Kaufman: Treatment for insomnia

More than one-third of adults have insomnia at one time or another, while 10 to15 per cent suffer from chronic insomnia.

Insomnia is one of the most common medical complaints—more than one-third of adults have insomnia at one time or another, while 10 to15 per cent suffer from chronic insomnia.

With insomnia, a person usually awakes feeling unrefreshed, feeling over-fatigued and having a hard time concentrating during the day.

This lack of sleep can sap energy levels and moods, as well as health, work performance, and quality of life. Insomnia can cause daytime fatigue or sleepiness, as well as irritability, depression or anxiety, a loss in concentration and focus on tasks, increased errors or accidents, tension headaches and gastro-intestinal problems. It is a problem that takes a huge toll on a person’s health and well-being.

From a Western medical perspective, insomnia can be caused by stress, anxiety, or depression, medications, caffeine, nicotine, or alcohol, eating too much late in the evening, work schedule, changes in your environment or routine, poor sleep habits, and a variety of underlying medical conditions. Insomnia can also be a result of aging or changes in health or lifestyle. Treatment may include making changes to sleeping habits, relaxation techniques, light therapy, behavioural therapy, and in difficult cases, medications.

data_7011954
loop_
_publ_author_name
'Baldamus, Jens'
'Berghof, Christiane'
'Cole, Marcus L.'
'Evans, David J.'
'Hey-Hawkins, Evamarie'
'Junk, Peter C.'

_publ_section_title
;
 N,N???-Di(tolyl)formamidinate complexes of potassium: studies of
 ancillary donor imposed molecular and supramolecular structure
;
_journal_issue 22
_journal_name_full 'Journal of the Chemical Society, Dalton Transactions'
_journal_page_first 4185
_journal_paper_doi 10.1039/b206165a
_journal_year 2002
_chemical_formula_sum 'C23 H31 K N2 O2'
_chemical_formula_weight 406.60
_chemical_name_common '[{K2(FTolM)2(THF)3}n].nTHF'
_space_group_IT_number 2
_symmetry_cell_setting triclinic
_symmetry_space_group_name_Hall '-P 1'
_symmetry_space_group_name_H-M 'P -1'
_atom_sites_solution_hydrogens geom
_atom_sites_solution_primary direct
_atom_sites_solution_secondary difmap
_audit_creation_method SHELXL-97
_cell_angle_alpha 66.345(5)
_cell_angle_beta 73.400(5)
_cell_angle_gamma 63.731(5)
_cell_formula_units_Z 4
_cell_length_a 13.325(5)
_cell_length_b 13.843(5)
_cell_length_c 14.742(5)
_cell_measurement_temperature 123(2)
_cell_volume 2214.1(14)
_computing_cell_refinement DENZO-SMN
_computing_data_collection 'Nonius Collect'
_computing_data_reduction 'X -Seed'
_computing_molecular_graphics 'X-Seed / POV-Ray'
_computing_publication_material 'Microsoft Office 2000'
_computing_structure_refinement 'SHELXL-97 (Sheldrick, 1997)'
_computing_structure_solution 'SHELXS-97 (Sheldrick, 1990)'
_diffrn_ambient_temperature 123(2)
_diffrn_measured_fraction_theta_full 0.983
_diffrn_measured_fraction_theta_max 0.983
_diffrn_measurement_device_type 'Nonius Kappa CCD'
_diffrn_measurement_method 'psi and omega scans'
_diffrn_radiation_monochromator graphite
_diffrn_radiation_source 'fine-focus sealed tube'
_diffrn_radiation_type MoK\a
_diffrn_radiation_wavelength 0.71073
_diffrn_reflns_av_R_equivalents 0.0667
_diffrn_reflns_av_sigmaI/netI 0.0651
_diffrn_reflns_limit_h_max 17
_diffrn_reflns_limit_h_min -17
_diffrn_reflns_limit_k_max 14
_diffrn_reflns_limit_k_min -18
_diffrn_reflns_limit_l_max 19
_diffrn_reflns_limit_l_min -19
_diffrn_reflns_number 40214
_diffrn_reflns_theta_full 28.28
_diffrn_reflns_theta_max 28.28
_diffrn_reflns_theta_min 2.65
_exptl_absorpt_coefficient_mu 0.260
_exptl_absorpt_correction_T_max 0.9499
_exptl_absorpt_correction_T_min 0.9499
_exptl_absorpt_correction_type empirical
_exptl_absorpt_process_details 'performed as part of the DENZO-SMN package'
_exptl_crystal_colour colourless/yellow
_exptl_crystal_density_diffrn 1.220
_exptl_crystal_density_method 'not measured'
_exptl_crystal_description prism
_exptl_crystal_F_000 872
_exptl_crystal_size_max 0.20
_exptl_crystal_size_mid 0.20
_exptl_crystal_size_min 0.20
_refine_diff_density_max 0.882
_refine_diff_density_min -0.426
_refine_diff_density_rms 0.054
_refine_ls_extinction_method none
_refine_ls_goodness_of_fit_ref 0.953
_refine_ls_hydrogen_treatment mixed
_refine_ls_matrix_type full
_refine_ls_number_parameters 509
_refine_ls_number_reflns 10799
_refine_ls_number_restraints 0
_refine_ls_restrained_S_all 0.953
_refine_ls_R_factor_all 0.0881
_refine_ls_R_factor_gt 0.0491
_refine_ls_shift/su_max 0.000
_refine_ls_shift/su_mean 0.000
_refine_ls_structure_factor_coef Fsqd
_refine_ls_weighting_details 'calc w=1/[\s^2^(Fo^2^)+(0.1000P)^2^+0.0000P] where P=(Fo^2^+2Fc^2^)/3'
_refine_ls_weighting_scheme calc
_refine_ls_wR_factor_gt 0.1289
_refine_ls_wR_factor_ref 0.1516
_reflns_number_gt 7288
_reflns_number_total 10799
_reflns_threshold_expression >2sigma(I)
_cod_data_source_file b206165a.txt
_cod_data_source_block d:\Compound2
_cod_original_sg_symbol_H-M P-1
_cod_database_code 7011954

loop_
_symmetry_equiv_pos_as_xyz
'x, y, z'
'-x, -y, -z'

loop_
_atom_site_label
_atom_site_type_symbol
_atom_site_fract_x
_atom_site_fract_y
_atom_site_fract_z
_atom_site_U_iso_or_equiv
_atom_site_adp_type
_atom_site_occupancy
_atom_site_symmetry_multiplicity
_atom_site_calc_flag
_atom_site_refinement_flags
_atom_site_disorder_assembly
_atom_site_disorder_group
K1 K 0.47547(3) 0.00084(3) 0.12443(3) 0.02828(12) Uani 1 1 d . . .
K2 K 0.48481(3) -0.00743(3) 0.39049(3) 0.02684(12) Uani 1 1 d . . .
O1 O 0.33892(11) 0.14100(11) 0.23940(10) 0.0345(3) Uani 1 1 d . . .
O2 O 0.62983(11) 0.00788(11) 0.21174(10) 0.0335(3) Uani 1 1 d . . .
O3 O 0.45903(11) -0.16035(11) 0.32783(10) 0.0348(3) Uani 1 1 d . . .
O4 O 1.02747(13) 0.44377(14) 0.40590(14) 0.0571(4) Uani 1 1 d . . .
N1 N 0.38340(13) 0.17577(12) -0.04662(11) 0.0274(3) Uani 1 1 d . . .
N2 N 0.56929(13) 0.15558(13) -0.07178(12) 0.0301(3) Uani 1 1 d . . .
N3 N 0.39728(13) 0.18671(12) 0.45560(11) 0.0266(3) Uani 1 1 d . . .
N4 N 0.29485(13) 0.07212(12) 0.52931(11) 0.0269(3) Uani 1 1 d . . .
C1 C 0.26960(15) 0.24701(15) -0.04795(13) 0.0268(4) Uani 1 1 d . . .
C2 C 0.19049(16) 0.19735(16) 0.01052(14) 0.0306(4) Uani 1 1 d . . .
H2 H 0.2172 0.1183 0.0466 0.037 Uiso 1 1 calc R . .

In Chinese medicine, insomnia covers a number of different sleep-related problems such as an inability to fall asleep easily, waking up during the night, sleeping restlessly, waking up early in the morning, and dream-disturbed sleep.

As with Western medicine, the amount and quality of sleep depend on the state of the mind. Because the organ most closely related to the mind is the heart, it is often affected in cases of insomnia.

If the heart is healthy, the mind will be grounded and sleep will be sound; if the heart is deficient or if it is being affected by other internal pathogenic factors in the body, the mind becomes agitated and sleep is affected.

There are seven major factors that lead to insomnia in Chinese medicine: overexertion and worry, overwork (both mental and physical and working long hours without adequate rest), anger-related emotions (including frustration, resentment, and irritation), constitutional weakness that leads to timid character, irregular diet, childbirth, and internal heat in the body.

The most important differentiation for insomnia is whether it is due to excess or deficiency. Once this differentiation is made, there are a number of different patterns that lead to insomnia: 4 excess-type patterns and 5 deficiency-type patterns.

It is this very specific diagnosis that makes Chinese medicine so effective for insomnia. Treatment will focus on improving quality of sleep but also accompanying symptoms according to the type of insomnia.

Kelowna Capital News